Alison: And when you’re doing that, do you have your readers or your audience somewhere in your mind, shaping the truth that you’re sharing?

Sarah: I believe in the cross-pollination of ideas; that’s what makes creative work special. Just because something isn’t about the work that I’m doing or about the thing I’m making or the idea I’m trying to get across, that doesn’t mean it’s not related somehow. I know that it related because everything is related.

So I pay more attention to what’s going on that’s true for me, and I try to think about what feels like it would be true for other people as well. I’ve posted some things that were true for me, and I’m pretty sure they were not true for anyone else, but I just put it out there. And that’s when you end up feeling really raw and vulnerable. But most of the time I do keep others in mind, mostly as a checkpoint. Is this something that would also be true for other people and helpful and good for them?

Alison: One of the things that I struggle with in writing in the context of my business is that I’m now dealing with the emotions and practicalities of publishing a book. But my audience may not be in that same space. So do I try to relate what I’m doing now to the message of my book, which might be a few years behind where I am now?

Sarah: I think all of us are so different. One of my weaknesses is thinking about the past, so I have to use the present to talk about anything I’ve learned. Anytime I write about something that happened in the past, I have a really bad memory, and I don’t remember the past me very well.

But to answer your question, I think that it’s awesome when people can step back from what they’re going through now and talk about the things they’ve learned in the past. But in order for me to do that effectively, I have to relate what I’m going through now. I feel like everything that we go through is so universal and applicable to different things. I may be going through something while homeschooling my kids but that is totally related to collaborating with your community to create something that people love. Somehow it all ends up being related. So I don’t know! It may just be a quirk of me that I can’t talk about the things that I learned two years ago because I don’t even remember what they were.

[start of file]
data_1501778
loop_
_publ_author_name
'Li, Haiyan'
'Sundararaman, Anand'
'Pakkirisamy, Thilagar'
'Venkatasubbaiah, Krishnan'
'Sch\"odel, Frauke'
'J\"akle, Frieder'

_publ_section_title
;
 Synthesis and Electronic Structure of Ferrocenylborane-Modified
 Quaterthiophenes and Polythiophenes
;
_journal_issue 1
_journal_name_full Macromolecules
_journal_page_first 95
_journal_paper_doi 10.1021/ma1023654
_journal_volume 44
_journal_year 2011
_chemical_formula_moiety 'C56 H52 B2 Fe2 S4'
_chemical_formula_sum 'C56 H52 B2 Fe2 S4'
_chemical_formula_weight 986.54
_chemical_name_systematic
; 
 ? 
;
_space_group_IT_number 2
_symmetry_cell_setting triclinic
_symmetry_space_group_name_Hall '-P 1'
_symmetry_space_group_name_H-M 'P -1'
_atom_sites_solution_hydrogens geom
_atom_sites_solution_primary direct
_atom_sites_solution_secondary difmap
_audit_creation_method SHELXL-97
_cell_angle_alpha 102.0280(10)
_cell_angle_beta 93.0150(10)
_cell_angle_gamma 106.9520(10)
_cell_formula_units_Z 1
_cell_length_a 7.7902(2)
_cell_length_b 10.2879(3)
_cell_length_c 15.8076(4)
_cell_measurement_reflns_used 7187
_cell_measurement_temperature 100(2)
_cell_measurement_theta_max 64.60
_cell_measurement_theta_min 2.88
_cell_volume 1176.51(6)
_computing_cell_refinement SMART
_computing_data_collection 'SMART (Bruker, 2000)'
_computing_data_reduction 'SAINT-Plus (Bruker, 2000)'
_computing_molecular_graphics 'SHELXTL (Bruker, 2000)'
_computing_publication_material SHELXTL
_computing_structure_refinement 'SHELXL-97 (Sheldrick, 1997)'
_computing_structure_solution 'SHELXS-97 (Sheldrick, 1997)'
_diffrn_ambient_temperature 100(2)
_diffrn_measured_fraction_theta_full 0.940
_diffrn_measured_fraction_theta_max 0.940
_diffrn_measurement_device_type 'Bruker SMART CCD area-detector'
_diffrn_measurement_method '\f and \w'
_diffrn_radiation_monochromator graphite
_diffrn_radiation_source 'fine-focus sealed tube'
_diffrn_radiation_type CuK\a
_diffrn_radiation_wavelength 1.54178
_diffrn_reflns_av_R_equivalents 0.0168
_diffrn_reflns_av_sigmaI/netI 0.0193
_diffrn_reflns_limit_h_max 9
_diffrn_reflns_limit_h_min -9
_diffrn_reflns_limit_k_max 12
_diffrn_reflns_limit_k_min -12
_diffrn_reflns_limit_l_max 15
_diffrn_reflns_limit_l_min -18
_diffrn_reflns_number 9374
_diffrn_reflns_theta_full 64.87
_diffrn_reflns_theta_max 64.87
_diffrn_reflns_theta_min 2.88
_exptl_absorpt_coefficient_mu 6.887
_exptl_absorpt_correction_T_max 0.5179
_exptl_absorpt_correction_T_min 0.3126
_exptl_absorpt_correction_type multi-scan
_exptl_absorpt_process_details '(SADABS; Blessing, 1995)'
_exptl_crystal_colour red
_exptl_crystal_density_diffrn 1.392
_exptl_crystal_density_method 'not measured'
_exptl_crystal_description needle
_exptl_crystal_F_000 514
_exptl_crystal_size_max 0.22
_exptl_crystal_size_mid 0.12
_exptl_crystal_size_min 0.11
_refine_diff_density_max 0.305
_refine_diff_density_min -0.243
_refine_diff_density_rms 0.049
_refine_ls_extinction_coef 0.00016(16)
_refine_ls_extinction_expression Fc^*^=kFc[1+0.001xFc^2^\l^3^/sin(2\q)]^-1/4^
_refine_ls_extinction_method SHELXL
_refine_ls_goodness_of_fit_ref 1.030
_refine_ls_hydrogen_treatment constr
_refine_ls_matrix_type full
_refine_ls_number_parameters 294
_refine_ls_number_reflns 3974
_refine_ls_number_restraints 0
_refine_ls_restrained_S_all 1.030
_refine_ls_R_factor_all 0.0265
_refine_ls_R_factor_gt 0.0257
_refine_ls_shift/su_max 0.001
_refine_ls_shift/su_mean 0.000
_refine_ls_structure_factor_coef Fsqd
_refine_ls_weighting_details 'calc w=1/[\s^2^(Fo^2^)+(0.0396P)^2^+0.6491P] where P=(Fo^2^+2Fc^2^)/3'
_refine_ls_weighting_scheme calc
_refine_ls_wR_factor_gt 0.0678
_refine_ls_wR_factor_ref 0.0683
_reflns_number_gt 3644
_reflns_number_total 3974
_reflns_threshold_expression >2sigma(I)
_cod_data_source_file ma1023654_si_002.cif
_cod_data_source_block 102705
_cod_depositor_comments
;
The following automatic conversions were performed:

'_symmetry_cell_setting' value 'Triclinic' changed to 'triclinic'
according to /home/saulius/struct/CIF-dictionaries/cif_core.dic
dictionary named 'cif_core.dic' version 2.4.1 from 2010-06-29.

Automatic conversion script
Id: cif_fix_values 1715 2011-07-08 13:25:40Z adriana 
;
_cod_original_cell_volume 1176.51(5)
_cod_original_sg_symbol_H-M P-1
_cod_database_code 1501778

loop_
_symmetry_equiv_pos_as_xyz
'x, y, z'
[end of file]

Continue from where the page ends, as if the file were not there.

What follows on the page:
Alison: This is what I see in your work, that it is so very much you, and you have found ways to embrace and accept the way you do things and make it work for you. And I’m not going to be able to do things the way you do and have it work for me.

Sarah: But I think that as much as people doing what works for other people doesn’t work, learning the principles behind what they’re doing helps us create our own way of doing it.

So I think that’s useful for me, to learn from you. One of the things I’m struggling with right now in my book is illustrating the principles that are in it with things that I’ve learned. I’ve worked with so many clients, I have hundreds of people I’ve worked with that I could get stories from, but I can’t remember them at all. I know that sounds terrible, it’s not like I don’t remember the people, it’s that I don’t remember the stories that would really illustrate my points very well, and so I struggle with that a lot. As you’re writing your book, how do you deal with that? And maybe knowing that would help me apply it somehow, maybe in a totally different way, and a way that would work for me.

Alison: As you’re describing that, I’m thinking about a book that I wrote for a client and how I interviewed a whole bunch of his people and got their stories and fit them into the themes we were working on. I guess that’s something that I know how to do …

Sarah: Exactly. So you take that process and you’re more present. You’re not thinking, “I’m going to remember what this client I worked with seven years ago,” but “I can interview people and get those fresh stories.” Is that what you’re saying?